At the end of our first year we fully expect MoHo Dallas to be a household name within the Dallas Jewish community, but more importantly, a household sought out by the flourishing young adult population.

In the next three years we are certain that the roots being established now will continue to bear fruit, either by original MoHo Dallas members or by those who will have taken the torch from us. In the next five years we will be too old to run a Moishe House of our own and will perhaps be at a life stage where MoHo Dallas no longer fulfills a direct personal need. However, we will continue to support and take tremendous pride in the continued successes of Moishe House Dallas and the Moishe House Organization.

Sincerely,
Yoni Sallmander - MoHo Dallas

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Goals re-visited - Moishe House Cape Town

Wow… to think of us, having a Moishe house for the next 5 years is absolutely amazing! I can only think of great things coming out of it. It's isn't easy to have 7 successful events every month, but we are really trying.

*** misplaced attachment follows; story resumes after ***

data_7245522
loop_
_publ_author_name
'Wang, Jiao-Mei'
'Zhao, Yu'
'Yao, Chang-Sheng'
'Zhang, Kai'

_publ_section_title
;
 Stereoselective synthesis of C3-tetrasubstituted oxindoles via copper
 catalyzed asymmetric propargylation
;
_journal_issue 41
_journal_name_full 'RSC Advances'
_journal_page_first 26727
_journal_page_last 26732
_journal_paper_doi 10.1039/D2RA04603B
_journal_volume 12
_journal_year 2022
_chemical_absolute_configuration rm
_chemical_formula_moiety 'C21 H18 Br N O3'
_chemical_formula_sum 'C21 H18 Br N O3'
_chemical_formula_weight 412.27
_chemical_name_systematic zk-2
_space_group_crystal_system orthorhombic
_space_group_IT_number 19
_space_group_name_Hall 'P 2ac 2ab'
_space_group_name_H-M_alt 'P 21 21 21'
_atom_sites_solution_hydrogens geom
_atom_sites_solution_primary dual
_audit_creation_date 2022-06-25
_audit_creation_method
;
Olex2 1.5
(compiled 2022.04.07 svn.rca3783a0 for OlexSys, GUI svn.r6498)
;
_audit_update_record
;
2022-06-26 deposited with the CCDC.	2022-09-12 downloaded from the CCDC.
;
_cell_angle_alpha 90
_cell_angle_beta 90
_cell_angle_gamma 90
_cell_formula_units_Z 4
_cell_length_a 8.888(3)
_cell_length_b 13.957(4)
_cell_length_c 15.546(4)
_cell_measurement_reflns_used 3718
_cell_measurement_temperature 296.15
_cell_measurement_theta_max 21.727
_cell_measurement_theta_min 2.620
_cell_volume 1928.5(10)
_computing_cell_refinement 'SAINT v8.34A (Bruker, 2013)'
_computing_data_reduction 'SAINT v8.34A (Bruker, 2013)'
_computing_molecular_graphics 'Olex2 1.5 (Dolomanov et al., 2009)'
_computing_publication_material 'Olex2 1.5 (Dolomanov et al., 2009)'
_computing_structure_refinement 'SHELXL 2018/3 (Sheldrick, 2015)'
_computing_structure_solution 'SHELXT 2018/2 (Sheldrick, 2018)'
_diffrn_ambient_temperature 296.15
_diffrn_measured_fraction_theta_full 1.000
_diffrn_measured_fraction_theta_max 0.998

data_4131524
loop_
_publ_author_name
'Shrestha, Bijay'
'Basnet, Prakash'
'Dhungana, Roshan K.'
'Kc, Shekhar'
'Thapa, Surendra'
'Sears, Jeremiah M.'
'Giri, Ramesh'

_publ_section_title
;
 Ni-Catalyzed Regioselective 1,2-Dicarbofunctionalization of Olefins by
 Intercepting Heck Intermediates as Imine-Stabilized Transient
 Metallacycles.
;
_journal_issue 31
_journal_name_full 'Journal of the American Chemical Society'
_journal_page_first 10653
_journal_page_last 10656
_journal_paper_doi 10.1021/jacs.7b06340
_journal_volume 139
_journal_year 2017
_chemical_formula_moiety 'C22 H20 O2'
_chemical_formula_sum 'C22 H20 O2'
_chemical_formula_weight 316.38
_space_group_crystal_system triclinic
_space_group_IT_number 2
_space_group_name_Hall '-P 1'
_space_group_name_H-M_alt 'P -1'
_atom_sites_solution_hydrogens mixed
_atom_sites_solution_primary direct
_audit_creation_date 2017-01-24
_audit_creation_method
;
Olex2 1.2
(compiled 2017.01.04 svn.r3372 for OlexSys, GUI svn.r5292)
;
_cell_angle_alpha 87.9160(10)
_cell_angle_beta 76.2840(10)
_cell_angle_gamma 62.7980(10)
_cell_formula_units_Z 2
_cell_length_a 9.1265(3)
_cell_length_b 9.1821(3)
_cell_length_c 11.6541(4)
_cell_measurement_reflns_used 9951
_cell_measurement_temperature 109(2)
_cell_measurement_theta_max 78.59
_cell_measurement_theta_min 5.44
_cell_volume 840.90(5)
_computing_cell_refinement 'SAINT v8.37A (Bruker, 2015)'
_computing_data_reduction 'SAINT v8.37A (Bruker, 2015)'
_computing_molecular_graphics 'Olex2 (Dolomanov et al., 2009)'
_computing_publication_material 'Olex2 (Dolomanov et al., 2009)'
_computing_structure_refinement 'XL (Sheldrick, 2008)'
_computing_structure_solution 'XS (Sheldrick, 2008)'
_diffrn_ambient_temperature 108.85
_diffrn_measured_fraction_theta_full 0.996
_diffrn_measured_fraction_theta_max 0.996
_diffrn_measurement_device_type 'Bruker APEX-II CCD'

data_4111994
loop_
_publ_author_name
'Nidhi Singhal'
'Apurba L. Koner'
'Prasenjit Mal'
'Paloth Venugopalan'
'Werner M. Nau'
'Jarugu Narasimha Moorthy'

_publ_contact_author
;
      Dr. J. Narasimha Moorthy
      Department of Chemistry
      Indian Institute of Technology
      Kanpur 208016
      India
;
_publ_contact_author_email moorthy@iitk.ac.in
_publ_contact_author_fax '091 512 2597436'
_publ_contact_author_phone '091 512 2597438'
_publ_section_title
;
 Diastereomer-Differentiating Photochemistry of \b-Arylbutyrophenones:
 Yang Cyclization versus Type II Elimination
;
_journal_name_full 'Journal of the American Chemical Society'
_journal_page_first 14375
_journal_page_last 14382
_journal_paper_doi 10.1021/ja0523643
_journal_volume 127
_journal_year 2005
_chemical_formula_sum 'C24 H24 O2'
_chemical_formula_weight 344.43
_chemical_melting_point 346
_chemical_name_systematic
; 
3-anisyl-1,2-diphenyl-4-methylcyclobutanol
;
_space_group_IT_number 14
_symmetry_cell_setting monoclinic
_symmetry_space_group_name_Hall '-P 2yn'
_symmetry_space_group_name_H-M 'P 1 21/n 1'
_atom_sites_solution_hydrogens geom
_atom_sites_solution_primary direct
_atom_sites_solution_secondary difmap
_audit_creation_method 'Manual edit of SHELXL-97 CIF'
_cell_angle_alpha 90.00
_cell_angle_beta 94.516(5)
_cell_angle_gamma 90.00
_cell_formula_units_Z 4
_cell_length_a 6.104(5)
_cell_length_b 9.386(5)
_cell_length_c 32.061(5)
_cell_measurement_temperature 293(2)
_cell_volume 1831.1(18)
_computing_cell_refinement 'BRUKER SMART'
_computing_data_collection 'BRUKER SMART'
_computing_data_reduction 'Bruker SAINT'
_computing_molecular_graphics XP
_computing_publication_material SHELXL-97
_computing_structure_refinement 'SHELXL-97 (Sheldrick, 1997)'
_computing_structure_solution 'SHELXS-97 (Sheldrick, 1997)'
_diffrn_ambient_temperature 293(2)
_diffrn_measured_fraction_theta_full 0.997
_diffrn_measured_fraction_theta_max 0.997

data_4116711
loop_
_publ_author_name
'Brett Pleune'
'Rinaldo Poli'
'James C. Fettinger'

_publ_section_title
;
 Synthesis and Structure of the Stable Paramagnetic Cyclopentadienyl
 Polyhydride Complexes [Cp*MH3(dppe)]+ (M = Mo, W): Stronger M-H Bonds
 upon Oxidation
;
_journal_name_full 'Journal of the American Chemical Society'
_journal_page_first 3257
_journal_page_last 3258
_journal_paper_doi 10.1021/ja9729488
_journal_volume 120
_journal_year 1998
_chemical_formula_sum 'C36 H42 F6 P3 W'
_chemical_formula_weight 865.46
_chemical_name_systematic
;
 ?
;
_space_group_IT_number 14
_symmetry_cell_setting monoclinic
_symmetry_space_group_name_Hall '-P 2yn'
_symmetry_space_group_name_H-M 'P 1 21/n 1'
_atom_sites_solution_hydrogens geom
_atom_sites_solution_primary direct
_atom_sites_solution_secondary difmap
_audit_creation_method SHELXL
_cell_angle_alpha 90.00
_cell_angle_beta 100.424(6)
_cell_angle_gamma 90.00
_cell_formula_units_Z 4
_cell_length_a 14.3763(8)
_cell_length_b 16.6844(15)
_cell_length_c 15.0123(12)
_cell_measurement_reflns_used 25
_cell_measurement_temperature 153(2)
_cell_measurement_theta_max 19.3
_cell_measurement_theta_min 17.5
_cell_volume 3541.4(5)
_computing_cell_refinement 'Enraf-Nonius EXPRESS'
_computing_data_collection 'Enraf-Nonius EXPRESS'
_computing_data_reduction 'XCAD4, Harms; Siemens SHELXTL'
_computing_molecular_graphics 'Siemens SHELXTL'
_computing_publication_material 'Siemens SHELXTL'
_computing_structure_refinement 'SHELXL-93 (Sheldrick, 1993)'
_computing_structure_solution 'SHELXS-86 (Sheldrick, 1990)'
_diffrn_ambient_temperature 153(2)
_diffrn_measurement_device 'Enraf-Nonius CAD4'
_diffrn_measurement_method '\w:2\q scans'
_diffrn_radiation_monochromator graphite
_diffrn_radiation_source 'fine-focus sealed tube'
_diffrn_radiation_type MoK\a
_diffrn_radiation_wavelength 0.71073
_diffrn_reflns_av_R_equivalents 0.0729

We need to think of ways in which we can progress for the next couple of years. In the past 2 years a lot of our guests for events are people who have been attending our activities regularly. I'm sure having a series of events, with a continuity every month (beside our successful book club) would be awesome and could attract more and more people. We are, as Moishe House Cape Town can have a few events with the different Moishe Houses around the world. Although South Africa can be problematic with Internet connections, I'm sure a house meeting with one of the other houses around the world would contribute to us and the other houses.

The year so far has been amazing. We’ve had really great and interesting programs; we kept in touch with most of our friends throughout our activities. This is something we need to continue with, integrate fun and Jewish education into our programs and keep it young and vibrant.

The question of the next 3 to 5 years is much more difficult! When we had our Moishe house meeting the other day discussing our goals we couldn't really think of a really better goal rather than keep Moishe House Cape Town as it is.